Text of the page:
The pros for these gloves include:
- The compression and copper offer decreased inflammation and comfort, especially for those with joint and muscle issues.
- The copper in the gloves works against viruses and bacteria and prevents infections.
- silicone overlay for a strong grip
- These sports gloves are used for a variety of different types of exercise that require a strong grip.
- Say goodbye to sweaty palms forever! The copper-infused fabric helps prevent sweat with a cool glove interior
- These gloves retail for a pretty average price, despite having antibacterial benefits.
- Despite not having copper on the fingertips, these gloves are the best pair for someone who needs to use touchscreen devices while wearing them if you want a better grip and the ability to use your iPhone at the same time.
- They are very sleek with no annoying pull tab.
The cons for these gloves include:
- Absence of velcro strap, so no adjustable velcro
- No thick padding so they are more breathable not suitable for winter gloves to use in the snow or extreme cold.
Choosing Your Pair
Now that you have the details surrounding some of the most well-known workout gloves on the market, it’s up to you to decide which ones are best suited for your interests. If you’re looking to prevent infections, choosing gloves with antibacterial properties would be a good choice. If you’re a cyclist, comfort and grip is a priority, but if you’re climbing or lifting weights, you’ll want to focus on protection.
|Nike Alpha Huarache Edge
||A stabilizing overlay on the back of the hand is designed to minimize bunching when you’re pitching or batting. For that same reason, they have a tighter-fitting design. They come in sizes from S to 2XL.
||These gloves have synthetic leather on the palms and open-hole mesh covering the rest of the glove.
||The description for these gloves does not suggest the material is antibacterial.
||These gloves retail for around $20 or $25 depending on where you purchase them from. Nike and Dick’s Sporting Goods both feature them online.
|Rogue Mechanix 2.0
||These gloves are a bit thicker and heavier due to their protective nature. They come in sizes from S to 2XL.
||The Rogue Mechanix 2.0 gloves are made with mesh, with holes on the top for breathability. The palms are designed with synthetic leather to strengthen grip.
||There is no indication that these gloves have antibacterial properties.
||The Rogue Mechanix 2.0 gloves are available on the company website for $27.95.
|Under Armour Tac Blackout 2.0
||The Tac Blackout 2.0 gloves have a tighter fit, but the neoprene cuff makes them adjustable. They come in sizes from S to 2XL.
||These gloves are made with synthetic leather palms to strengthen grip and perforated mesh for breathability. There’s also Tech Touch on the fingers, allowing easy access to touchscreen devices.
||According to the Q&A section on Under Armour’s website, these gloves will not protect from disease.
||The Under Armour Tac Blackout 2.0 gloves sell for $30 on the company website.
||The fit for the RDX F43 gloves is a bit looser and heavier than the slimmer gloves since this pair is intended for heavy lifting. Sizes run from S to 2XL.
||Lyca material makes the RDX F43 gloves breathable enough that they can be used for cycling or running. The suede covering on the palm, however, offers protection and grip for lifting.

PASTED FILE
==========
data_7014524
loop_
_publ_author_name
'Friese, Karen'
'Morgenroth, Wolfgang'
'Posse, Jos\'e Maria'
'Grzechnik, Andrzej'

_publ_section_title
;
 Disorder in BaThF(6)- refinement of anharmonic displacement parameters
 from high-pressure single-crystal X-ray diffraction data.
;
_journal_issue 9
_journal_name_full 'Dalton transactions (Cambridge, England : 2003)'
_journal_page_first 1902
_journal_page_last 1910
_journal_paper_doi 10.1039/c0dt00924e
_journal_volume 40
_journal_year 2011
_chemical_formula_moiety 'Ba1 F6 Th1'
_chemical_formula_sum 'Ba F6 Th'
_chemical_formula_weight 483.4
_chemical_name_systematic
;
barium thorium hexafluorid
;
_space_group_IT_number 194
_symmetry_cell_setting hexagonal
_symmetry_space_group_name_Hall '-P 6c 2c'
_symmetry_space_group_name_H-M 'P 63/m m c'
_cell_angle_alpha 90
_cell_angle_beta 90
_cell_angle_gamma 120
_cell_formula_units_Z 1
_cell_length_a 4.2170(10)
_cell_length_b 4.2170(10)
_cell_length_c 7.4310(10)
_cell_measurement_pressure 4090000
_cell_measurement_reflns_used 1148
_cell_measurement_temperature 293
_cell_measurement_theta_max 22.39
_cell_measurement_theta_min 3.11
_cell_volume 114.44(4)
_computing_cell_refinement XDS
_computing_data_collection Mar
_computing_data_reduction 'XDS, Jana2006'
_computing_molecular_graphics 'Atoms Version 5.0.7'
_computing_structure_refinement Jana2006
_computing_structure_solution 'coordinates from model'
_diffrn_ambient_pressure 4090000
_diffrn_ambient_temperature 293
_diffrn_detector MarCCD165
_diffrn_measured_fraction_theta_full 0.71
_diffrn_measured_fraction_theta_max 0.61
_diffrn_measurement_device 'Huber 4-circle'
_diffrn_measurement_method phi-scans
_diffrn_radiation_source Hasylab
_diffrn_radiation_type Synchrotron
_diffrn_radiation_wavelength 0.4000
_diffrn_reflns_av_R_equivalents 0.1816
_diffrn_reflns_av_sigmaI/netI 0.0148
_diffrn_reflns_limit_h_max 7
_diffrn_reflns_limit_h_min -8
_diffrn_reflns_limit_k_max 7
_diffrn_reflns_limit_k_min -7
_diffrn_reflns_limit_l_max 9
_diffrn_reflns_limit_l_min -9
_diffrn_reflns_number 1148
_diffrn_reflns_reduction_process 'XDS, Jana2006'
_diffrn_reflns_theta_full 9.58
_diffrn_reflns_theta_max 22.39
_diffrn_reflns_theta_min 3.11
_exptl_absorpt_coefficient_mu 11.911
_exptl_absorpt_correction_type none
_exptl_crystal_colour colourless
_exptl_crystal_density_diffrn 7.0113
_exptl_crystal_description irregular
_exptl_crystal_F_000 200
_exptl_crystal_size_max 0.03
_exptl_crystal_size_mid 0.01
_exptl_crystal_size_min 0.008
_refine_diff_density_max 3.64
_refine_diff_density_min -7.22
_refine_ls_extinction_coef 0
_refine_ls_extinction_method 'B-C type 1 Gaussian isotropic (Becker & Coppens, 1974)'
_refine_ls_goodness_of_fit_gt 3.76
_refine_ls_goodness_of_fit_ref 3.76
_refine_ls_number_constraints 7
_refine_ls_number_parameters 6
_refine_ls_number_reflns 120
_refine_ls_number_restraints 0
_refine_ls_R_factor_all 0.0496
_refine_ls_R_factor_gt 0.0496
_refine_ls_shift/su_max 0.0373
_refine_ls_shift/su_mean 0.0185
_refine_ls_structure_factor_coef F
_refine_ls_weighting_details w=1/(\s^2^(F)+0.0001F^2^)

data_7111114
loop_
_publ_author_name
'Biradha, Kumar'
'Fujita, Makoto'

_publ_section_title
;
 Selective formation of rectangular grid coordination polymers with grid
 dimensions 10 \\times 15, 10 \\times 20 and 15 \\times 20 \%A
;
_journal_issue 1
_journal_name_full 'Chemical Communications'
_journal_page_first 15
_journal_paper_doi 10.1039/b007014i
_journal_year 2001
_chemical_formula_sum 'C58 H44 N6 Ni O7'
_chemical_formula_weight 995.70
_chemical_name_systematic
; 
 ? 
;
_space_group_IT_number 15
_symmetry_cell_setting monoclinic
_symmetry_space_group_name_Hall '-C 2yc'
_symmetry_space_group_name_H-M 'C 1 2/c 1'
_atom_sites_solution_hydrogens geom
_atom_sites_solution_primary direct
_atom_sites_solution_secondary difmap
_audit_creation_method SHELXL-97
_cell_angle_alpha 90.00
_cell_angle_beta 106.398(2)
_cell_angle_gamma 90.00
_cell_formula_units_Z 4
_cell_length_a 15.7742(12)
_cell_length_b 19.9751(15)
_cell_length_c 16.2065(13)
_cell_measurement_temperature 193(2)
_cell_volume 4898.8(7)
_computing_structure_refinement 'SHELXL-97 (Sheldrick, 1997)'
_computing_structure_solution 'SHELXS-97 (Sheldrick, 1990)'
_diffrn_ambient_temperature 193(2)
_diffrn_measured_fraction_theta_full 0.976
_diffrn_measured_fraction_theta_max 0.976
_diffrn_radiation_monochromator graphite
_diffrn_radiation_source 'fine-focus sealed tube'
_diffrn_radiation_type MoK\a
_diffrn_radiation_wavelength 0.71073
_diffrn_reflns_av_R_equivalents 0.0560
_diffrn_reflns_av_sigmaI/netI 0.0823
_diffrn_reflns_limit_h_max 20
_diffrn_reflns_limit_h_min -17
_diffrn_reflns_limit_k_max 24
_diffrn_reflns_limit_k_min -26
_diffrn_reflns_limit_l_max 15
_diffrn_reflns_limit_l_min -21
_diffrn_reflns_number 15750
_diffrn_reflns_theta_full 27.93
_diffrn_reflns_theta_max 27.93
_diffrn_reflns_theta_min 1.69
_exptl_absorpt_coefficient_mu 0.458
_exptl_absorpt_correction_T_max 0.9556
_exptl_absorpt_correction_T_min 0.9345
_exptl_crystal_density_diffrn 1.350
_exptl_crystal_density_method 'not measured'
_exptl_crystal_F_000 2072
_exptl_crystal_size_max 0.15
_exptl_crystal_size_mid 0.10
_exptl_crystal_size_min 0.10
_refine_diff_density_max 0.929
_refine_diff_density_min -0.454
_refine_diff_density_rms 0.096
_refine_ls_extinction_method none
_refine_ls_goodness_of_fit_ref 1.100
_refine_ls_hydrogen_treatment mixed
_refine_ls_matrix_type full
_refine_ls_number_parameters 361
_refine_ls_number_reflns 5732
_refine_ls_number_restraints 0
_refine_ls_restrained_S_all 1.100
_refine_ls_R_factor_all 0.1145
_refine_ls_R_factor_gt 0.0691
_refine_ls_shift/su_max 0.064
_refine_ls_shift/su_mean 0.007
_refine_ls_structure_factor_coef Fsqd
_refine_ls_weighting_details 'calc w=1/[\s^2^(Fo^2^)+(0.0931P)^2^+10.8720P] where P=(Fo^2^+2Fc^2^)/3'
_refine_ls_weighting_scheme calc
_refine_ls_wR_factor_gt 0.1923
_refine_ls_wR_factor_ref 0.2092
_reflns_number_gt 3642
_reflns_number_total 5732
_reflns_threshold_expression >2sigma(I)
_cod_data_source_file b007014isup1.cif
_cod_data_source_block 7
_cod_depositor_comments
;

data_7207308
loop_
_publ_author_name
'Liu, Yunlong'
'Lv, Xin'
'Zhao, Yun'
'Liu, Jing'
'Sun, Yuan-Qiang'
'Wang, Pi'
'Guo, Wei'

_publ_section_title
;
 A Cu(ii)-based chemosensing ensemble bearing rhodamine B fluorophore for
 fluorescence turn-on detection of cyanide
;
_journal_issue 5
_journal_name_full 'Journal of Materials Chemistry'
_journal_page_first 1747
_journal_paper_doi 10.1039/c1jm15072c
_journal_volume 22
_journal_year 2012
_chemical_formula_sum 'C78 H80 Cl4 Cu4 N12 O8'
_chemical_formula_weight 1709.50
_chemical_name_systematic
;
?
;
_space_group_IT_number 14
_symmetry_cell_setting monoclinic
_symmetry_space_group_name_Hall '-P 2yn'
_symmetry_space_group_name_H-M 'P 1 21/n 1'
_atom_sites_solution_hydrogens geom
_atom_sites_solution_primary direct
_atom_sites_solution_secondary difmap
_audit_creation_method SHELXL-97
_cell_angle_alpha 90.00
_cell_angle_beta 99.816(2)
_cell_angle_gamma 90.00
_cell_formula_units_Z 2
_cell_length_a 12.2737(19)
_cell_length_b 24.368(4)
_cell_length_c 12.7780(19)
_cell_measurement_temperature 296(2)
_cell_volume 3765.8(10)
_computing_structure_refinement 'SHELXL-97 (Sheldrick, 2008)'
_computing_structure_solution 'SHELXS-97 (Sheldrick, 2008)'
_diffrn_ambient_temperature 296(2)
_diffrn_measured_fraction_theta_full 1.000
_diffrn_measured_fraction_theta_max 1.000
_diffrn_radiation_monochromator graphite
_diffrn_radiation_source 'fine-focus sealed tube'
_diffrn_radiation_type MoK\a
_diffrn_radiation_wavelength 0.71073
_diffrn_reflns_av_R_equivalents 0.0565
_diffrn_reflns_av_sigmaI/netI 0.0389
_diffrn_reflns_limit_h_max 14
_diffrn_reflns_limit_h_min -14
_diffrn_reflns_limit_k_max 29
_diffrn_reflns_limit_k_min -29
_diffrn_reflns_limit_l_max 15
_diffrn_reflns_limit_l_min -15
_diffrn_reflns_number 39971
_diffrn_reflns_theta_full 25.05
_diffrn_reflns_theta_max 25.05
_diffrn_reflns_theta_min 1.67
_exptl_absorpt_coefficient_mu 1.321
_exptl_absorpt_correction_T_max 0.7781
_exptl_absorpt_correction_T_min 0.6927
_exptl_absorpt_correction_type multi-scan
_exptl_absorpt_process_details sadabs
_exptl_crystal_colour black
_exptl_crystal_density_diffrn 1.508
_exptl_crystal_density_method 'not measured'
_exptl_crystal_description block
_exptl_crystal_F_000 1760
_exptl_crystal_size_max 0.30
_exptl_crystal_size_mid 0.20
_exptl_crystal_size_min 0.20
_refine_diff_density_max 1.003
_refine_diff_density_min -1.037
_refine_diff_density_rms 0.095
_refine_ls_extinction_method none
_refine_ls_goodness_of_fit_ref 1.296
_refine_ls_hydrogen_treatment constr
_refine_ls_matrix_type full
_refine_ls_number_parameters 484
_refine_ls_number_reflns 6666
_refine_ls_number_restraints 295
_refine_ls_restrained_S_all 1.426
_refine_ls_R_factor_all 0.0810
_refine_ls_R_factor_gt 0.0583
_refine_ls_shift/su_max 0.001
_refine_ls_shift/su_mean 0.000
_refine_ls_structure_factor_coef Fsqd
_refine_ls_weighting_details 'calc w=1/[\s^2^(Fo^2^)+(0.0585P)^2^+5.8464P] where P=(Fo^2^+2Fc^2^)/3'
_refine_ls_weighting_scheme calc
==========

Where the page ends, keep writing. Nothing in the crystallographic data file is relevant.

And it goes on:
||There is no indication that these gloves have antibacterial properties.
||These gloves are slightly pricier than the former options, retailing between $30 and $35.
||The fit of Adidas’ ClimaCool gloves is slimmer than some of the heavy-duty workout gloves on this list, but it does leave breathing room. Sizes run from S to XL.
||The ergonomic palm padding on these gloves protects hands from cuts and callouses during workouts and enhances grip. The ClimaCool technology and aeroready ventilation keep users cool and dry, and an elastic wrist strap allows for adjustments.
||The product description does not indicate that these gloves decrease the spread of bacteria or viruses.
||These gloves sell for about $19.99 at Dick’s Sporting Goods and are currently unavailable on the Adidas website.
|Undersun Fitness Workout Gloves
||These Undersun Fitness gloves are designed to be snug but not tight. Size-wise, they run from S to XL.
||Elastic nylon helps hands stay dry and keeps things breathable, while the microfiber palm supports durability. Lycra material between fingers allows for flexibility, and a terry cloth thumb absorbs sweat.
|Nothing on the website indicates that these gloves have antibacterial properties.
||These gloves retail for about $29.99.
|Pearl Izumi Attack Full Finger
||The Pearl Izumi Attack full-finger gloves offer a snug fit that’s not as heavy as gloves intended for workouts like weightlifting. They run from XS to 2XL.
||The palm of these gloves is made with 38 percent Polyester, 33 percent Polyamide, and 29 percent Polyurethane. The back of the hand consists of 59 percent Polyester, 34 percent Polyamide, and 7 percent Elastane. The synthetic leather on the palm gives added protection and grip.
||There is no indication these gloves offer any protection against bacteria or viruses.
||These Pearl Izumi Attack gloves retail for around $35 online.
|Spectral Body Copper Workout Gloves
||These compression gloves offer a tight fit in order to put pressure on muscles and joints. They run in sizes from S to XL.
||Spectral Body uses copper-infused fabric to achieve the antibacterial properties of these gloves. These also feature rubber grips that enhance one’s grip during exercise and everyday activities. They’re made of 88 percent copper nylon and 12 percent spandex.
||Spectral Body Copper Workout Gloves do offer protection against 99.99 percent of viruses thanks to their copper-infused fabric.
||These gloves retail for about $25.99 online.
Look through the charts and pros and cons and decide which gloves have the most features that fit your goals. Those are the ones you’ll want to try!